Anticholinergic Drug Exposure and the Risk of Dementia
New research suggests there is a link between dementia and certain classes of anticholinergic drugs. According to the researchers, the findings "highlight the importance of reducing exposure to anticholinergic drugs in middle-aged and older people." The nested case–control study investigated whether exposure to the drugs was linked to dementia risk in more than 58,000 patients with a dementia diagnosis and more than 225,000 matched controls aged 55 years or older.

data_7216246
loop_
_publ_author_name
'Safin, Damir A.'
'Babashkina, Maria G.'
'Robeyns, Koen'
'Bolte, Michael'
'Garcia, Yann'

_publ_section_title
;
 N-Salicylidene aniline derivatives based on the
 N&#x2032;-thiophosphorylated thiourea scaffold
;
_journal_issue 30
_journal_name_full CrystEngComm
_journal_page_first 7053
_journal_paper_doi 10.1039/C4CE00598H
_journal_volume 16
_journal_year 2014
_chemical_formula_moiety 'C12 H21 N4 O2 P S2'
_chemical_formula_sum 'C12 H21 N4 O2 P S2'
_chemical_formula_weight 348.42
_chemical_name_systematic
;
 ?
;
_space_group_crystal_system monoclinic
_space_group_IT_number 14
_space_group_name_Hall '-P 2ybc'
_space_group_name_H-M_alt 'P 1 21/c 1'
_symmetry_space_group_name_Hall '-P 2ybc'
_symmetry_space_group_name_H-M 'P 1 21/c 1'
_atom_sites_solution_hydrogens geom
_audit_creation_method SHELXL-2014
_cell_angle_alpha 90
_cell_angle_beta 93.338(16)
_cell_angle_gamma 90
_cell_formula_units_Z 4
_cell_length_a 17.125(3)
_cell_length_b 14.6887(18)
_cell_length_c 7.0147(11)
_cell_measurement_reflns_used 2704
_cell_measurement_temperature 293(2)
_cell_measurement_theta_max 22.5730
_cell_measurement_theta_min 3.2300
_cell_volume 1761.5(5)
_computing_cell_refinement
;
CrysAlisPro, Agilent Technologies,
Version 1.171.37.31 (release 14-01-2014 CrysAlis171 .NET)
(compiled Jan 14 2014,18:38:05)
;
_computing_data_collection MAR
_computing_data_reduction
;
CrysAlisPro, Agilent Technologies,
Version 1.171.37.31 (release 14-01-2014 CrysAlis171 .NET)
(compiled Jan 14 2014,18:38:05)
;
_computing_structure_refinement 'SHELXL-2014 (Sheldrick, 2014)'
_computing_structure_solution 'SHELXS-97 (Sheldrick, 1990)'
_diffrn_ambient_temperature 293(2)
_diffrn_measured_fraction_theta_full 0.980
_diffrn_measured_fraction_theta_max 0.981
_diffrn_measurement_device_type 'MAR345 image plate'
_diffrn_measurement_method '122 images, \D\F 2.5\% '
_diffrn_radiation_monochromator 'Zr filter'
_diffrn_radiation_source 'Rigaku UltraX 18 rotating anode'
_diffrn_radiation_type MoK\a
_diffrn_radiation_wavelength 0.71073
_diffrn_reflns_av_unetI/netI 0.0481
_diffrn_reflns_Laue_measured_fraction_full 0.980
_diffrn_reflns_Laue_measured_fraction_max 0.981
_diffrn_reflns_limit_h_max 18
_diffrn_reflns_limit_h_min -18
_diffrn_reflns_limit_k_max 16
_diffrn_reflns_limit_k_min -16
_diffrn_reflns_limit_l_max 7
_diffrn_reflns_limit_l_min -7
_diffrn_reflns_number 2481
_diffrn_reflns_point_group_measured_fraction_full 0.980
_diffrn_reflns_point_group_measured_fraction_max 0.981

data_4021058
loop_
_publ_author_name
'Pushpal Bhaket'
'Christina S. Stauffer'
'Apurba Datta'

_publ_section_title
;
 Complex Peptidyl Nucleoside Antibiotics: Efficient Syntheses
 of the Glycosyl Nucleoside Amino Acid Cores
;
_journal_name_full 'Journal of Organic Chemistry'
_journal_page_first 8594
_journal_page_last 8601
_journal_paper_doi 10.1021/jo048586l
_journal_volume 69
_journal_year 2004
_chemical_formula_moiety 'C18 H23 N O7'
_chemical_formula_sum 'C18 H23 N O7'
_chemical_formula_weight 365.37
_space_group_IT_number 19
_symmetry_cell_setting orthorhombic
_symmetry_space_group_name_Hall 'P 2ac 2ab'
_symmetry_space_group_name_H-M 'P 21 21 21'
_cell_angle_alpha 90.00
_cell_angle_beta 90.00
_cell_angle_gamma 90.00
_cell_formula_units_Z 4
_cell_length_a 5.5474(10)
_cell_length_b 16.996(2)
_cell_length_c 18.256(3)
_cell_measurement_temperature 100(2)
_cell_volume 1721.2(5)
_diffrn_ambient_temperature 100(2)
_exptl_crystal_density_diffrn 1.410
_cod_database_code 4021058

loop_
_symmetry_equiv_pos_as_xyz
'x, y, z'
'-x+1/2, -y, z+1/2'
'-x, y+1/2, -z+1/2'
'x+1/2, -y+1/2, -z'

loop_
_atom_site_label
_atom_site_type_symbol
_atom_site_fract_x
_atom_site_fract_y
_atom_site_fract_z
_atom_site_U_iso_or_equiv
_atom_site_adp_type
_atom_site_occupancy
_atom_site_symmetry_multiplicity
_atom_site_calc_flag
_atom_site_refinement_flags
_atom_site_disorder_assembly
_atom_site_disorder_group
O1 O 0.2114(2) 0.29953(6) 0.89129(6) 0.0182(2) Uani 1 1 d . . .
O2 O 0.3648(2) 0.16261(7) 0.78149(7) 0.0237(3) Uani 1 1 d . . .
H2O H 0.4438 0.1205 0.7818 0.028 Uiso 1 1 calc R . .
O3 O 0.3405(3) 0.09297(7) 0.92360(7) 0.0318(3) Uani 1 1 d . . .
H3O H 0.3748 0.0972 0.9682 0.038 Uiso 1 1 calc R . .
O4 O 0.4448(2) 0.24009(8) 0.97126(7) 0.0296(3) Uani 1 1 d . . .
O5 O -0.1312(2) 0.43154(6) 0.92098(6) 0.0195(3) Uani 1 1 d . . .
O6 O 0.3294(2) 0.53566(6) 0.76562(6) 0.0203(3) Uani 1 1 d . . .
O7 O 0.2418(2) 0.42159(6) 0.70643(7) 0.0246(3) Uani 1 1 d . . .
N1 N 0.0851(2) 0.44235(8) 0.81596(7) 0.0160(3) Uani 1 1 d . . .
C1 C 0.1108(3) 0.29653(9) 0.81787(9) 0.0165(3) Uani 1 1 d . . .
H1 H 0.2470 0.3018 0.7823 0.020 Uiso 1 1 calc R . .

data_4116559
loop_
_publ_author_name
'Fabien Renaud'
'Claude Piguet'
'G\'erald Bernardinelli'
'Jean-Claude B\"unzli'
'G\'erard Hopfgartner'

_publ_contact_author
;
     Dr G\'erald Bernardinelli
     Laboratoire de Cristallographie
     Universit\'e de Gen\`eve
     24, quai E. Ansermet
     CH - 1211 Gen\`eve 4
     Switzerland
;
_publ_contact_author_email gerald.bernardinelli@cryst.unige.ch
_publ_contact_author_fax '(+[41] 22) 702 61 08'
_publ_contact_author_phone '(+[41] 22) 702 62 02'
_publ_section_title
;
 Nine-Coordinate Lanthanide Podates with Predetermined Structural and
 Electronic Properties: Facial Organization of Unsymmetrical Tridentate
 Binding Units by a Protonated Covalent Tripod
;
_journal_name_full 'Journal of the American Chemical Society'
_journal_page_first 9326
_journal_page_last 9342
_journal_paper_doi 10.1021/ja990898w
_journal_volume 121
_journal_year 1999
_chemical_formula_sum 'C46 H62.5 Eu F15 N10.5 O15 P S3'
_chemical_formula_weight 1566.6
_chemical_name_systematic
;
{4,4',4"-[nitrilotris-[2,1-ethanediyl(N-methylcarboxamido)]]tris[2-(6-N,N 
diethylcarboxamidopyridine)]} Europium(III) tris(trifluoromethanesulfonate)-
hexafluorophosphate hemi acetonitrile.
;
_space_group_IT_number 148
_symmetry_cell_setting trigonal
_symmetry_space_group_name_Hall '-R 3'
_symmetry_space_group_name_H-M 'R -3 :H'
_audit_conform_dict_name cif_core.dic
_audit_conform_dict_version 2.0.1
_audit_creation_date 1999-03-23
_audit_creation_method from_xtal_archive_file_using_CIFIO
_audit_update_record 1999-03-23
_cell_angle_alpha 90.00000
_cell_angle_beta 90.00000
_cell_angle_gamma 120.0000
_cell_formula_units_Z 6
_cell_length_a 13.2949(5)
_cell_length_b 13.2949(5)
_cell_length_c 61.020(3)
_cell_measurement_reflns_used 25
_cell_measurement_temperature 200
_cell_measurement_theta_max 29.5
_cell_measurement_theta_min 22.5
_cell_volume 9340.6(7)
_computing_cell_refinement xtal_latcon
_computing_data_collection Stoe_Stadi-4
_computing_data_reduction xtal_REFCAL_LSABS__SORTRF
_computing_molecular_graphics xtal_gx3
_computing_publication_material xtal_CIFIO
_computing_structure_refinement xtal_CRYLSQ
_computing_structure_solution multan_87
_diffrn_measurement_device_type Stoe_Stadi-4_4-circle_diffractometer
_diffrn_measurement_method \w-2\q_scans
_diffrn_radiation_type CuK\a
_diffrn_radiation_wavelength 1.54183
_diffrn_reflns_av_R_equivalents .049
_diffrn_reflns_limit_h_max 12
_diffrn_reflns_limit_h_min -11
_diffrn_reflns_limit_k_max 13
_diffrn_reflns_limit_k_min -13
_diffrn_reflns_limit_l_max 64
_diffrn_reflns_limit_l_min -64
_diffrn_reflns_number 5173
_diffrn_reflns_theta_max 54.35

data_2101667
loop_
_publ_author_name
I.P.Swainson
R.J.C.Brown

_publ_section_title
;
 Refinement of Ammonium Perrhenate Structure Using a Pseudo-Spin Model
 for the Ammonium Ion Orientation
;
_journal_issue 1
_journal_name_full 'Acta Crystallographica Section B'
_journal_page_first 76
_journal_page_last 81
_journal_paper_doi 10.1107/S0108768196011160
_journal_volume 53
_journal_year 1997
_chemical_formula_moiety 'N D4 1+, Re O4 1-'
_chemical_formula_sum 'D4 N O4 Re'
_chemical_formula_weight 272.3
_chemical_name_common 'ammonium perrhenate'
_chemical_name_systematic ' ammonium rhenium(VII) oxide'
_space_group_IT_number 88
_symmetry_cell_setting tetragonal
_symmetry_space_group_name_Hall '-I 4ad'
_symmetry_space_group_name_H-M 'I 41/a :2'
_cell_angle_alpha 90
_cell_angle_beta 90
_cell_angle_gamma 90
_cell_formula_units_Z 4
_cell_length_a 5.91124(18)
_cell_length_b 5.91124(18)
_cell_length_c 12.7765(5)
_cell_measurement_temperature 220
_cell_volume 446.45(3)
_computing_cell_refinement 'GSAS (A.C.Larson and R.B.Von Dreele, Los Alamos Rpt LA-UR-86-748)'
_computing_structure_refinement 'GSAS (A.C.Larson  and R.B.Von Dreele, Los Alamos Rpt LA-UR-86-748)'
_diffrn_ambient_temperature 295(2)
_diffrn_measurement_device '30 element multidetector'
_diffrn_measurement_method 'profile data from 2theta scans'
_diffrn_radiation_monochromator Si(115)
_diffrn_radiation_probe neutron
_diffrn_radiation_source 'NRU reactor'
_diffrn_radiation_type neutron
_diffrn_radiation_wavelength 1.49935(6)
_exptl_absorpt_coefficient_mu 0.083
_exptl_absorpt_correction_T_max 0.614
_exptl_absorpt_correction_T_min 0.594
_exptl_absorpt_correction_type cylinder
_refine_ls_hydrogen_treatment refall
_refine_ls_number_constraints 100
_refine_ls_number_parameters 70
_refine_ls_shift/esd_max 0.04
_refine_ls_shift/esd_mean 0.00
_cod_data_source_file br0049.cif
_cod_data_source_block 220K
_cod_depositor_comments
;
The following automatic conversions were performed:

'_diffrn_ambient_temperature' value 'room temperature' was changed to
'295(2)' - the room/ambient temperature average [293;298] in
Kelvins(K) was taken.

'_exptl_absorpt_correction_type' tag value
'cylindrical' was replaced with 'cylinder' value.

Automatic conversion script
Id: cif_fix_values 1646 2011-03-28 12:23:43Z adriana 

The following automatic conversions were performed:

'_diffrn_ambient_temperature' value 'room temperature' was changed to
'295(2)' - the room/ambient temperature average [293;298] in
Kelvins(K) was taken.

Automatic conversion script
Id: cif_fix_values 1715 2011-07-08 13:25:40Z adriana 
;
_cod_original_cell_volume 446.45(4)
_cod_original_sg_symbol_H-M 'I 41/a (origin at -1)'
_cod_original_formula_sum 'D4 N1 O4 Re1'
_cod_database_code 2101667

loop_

The researchers report, "There was nearly a 50% increased odds of dementia associated with total anticholinergic exposure of more than 1095 [total standardized daily doses] within a 10-year period, which is equivalent to 3 years' daily use of a single strong anticholinergic medication at the minimum effective dose recommended for older people." The associations were for the anticholinergic antidepressants, bladder antimuscarinics, antipsychotics, and antiepileptic drugs, and the association were stronger in cases diagnosed prior to age 80 years and in those with vascular dementia vs. Alzheimer disease.
Click here to read the article that was published in the Journal of the American Medical Association.